Bloom explains how the Romantic rebellion against bourgeois society was launched by Rousseau, who sought to construct, or to reconstruct, a longing for love in the soul of modern man, and to find higher goals for his imagination than the pursuit of material self-interest. But Rousseau could locate no solid ground for this longing, and no solid basis for those goals. As is suggested by the 19th-century novels which Bloom next proceeds to discuss, the “romantic project” could not overcome the relentless demystification of modernity. Romanticism succeeded only in devaluing bourgeois individualism; in the end, it could not prevent, and it even contributed to, today’s “deeroticization of the world.”

How, then, can we ascend from today’s “dreary scene” of easy sex, interspersed with harsh attempts to suppress “sexism,” to a world of human love and friendship? Bloom looks to Shakespeare for instruction. Shakespeare is central to Bloom’s project because he is still reasonably accessible to us, and because the serious and imaginative study of Shakespeare can teach us so much about human possibilities and limitations. Not only does Shakespeare present us with all the varieties of love and friendship, he shows us that beneath these varieties there exists a natural human perception of and longing for the beautiful. In particular, the study of Shakespeare can help lead us to “something of a premodern view of man’s relations with his fellows,” and thus provide “serious, and perhaps more satisfactory, alternatives to our characteristic ways of looking at things.”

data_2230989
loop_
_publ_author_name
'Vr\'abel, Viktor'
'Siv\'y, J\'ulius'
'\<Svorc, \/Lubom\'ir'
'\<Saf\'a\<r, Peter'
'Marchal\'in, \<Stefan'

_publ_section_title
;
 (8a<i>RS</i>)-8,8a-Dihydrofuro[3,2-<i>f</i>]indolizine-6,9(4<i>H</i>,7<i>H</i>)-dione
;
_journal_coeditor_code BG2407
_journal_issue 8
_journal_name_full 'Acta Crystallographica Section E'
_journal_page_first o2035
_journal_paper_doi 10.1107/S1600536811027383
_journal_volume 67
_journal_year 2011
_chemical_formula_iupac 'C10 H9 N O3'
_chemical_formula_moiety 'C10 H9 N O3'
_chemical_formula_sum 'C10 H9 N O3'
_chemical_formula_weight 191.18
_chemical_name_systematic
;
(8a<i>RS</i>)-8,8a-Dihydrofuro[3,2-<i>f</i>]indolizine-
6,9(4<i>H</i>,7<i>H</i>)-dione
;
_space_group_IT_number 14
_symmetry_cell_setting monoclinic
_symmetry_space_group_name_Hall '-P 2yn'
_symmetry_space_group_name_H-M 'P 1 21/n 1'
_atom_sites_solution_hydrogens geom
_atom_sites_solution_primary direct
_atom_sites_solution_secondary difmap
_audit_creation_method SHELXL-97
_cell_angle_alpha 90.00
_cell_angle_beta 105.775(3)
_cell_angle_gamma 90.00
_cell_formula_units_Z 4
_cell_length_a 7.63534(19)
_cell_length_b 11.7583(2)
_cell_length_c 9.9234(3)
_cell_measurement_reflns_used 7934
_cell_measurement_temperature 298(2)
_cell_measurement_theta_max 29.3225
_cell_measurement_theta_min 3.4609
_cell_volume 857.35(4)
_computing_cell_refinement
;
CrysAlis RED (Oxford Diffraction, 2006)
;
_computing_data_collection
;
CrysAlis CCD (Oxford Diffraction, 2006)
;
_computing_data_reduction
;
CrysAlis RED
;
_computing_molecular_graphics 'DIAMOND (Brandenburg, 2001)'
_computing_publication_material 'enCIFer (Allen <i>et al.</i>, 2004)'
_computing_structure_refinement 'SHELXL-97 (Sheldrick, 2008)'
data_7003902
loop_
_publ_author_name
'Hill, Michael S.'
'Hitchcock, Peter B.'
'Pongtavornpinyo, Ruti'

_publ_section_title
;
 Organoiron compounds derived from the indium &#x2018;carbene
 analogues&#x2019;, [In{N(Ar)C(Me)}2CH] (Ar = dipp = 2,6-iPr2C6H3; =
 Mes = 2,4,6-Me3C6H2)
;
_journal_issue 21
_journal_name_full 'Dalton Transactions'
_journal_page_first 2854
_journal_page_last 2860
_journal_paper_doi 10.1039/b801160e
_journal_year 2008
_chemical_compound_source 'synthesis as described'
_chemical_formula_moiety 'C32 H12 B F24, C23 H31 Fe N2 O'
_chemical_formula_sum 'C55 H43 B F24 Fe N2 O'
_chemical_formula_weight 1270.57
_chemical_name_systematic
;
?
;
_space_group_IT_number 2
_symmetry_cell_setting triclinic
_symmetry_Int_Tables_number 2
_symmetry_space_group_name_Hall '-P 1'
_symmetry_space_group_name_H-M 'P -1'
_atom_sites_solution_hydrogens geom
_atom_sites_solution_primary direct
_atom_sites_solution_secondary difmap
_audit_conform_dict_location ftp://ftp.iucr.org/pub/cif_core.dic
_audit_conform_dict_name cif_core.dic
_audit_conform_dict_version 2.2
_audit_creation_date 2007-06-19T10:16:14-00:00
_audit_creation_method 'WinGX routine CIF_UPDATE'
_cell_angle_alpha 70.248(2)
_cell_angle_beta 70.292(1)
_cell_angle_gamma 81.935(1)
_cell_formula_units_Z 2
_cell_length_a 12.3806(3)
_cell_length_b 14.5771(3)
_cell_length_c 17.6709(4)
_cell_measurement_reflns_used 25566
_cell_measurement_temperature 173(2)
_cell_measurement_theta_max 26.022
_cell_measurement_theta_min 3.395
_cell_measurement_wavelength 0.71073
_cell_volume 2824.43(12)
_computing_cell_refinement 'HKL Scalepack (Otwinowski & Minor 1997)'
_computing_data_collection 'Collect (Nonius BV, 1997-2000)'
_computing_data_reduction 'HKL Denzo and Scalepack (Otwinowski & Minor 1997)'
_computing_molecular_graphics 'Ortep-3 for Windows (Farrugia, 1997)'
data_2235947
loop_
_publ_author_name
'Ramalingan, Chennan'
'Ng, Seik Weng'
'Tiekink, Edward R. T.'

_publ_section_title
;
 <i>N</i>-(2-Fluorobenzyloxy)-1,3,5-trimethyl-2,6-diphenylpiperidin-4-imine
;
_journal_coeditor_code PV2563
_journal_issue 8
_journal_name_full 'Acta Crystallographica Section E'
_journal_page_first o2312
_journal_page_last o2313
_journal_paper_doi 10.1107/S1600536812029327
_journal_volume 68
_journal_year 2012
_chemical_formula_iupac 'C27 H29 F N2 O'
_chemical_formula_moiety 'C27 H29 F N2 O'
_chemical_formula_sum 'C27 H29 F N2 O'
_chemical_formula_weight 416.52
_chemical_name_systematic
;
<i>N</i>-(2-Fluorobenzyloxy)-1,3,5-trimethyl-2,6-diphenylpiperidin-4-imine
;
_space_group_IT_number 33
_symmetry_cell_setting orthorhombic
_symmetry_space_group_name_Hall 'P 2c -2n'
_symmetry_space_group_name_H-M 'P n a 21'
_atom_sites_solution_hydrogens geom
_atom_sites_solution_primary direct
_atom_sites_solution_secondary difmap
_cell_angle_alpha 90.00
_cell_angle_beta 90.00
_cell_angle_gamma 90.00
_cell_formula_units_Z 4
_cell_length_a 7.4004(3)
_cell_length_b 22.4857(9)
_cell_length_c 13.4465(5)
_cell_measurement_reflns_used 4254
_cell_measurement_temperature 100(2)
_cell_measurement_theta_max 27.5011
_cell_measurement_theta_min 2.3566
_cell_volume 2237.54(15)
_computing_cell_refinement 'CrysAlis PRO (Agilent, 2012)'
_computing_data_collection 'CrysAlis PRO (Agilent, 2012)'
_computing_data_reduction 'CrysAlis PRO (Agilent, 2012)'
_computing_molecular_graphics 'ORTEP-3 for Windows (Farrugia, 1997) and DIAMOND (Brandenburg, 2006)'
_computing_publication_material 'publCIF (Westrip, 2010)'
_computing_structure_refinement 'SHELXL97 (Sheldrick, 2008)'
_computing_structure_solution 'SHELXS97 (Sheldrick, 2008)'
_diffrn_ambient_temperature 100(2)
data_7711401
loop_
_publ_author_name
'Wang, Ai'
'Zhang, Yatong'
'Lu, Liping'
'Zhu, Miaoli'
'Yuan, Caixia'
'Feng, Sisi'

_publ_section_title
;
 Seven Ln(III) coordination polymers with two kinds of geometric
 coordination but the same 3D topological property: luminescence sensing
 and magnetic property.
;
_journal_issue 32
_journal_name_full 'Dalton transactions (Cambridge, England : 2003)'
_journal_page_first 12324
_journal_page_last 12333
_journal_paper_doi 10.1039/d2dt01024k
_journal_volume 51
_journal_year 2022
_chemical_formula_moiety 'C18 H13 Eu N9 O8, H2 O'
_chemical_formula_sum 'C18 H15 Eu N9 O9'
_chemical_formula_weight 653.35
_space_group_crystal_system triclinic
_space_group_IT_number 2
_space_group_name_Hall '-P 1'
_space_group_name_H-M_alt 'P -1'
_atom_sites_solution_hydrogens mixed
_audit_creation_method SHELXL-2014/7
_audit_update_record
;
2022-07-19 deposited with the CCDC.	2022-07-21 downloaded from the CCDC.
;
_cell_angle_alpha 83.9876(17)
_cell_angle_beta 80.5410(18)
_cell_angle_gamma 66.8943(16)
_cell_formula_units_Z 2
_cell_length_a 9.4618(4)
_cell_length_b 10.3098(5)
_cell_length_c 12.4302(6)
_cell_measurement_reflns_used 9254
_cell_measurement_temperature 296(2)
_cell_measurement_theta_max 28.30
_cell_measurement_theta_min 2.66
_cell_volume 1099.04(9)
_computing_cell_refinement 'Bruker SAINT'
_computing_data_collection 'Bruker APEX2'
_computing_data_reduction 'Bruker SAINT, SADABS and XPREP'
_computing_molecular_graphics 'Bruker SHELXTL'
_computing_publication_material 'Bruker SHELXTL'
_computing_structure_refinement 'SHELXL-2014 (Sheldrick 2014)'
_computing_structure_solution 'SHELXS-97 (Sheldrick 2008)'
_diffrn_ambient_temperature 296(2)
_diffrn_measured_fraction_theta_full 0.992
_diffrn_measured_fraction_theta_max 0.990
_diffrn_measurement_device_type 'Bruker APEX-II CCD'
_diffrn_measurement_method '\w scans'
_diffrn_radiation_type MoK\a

Finally, Bloom’s Shakespeare leads back to the truly premodern figure of Plato, and from there to a brilliant comparison of the radically opposed teachings of Socrates and Nietzsche. If, for Socrates, love and friendship are central to an understanding of the human soul and its quest for completion, for Nietzsche the essential human condition is solitude, and the will to power is more fundamental than the will to love. Bloom pays tribute to the extraordinary “psychological riches” contained in Nietzsche’s thought; but he inclines toward Socrates as giving a truer account of our nature.

If Socrates is right, Bloom concludes, then today’s “fall of eros” need not be permanent. Human nature remains open to love, and to the quest for self-knowledge. What is needed is an education that will free us from the perverse and politically-correct interpretations of human nature that surround us, such as radical feminism’s attempt to obliterate the difference between the sexes, and its disdain for the very ideas of maleness and femaleness. Through such an effort of liberation from the liberationists of our day we might yet recover an understanding of our natures, an understanding now “buried under successive layers of ideological ash.”



Love and Friendship stands as a rebuke to the ever-increasing volume of such “ideological ash,” and also as a means of rescue. Moreover, in reading it, one can begin to see how and why Allan Bloom was so powerful a presence in the classroom. He wrote this book, he explains,

while recovering from a serious illness, and strangely this activity turned that period into one of the most wondrous times of my life. . . . When I went to bed at night I looked forward to getting up in the morning and resuming this living relationship to the books, and I was lifted above my petty concerns by them.

As he did in his lifetime to his students, Bloom manages to convey “this living relationship to the books” to us, his posthumous readers, and thus lifts us, however imperfectly, above the often suffocatingly petty concerns of the age. That is what great teachers do, and what true friends are for.